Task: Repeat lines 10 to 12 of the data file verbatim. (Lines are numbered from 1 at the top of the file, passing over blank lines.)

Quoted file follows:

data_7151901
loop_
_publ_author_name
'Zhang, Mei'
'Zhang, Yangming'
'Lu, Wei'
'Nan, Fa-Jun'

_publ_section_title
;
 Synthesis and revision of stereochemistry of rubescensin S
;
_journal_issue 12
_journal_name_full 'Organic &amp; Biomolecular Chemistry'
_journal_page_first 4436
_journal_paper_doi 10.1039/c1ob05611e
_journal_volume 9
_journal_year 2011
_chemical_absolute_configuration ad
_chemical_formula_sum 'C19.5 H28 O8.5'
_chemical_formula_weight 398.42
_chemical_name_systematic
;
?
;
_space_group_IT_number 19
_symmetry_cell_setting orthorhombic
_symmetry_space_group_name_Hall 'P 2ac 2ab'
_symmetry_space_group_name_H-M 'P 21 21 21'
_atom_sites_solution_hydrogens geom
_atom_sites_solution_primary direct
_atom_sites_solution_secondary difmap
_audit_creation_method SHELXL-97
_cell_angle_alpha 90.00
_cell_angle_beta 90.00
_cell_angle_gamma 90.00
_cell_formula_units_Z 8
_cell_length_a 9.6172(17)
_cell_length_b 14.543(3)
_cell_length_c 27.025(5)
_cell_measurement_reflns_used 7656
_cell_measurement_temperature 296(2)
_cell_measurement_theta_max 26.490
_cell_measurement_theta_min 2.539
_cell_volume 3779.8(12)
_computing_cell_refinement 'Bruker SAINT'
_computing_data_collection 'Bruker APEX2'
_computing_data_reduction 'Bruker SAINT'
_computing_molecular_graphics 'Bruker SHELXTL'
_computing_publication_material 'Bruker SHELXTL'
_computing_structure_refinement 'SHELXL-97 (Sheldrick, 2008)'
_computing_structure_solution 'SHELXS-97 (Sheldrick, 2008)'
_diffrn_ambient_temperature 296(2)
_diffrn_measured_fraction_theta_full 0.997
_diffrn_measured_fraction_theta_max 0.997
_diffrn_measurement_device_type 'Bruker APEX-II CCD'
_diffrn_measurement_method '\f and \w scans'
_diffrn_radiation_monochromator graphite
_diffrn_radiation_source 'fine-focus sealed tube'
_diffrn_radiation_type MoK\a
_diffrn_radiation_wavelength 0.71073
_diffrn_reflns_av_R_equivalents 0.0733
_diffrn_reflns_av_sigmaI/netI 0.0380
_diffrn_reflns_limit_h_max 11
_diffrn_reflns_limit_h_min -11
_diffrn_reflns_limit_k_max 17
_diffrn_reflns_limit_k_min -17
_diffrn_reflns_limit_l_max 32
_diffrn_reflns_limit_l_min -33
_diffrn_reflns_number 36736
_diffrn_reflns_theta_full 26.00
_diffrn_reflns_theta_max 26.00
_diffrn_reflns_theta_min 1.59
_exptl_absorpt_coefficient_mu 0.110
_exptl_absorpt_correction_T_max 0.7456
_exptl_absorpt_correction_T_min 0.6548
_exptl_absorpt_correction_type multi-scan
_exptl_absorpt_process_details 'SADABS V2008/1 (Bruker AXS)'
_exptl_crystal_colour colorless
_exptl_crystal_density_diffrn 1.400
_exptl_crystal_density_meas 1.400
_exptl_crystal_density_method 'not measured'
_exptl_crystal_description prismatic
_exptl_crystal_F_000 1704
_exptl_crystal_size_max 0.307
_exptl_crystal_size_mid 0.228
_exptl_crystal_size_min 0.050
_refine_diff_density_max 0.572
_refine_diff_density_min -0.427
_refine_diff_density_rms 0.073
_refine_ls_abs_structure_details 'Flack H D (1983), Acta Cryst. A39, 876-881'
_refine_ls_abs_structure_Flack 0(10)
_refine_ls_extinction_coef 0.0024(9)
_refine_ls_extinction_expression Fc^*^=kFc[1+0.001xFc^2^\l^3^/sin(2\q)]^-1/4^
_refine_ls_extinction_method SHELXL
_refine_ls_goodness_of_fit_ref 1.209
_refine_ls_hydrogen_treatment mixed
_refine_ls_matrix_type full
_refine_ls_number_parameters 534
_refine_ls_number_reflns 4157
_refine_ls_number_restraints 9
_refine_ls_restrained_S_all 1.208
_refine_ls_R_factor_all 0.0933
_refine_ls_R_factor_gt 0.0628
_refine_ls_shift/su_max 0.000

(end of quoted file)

 Synthesis and revision of stereochemistry of rubescensin S
;
_journal_issue 12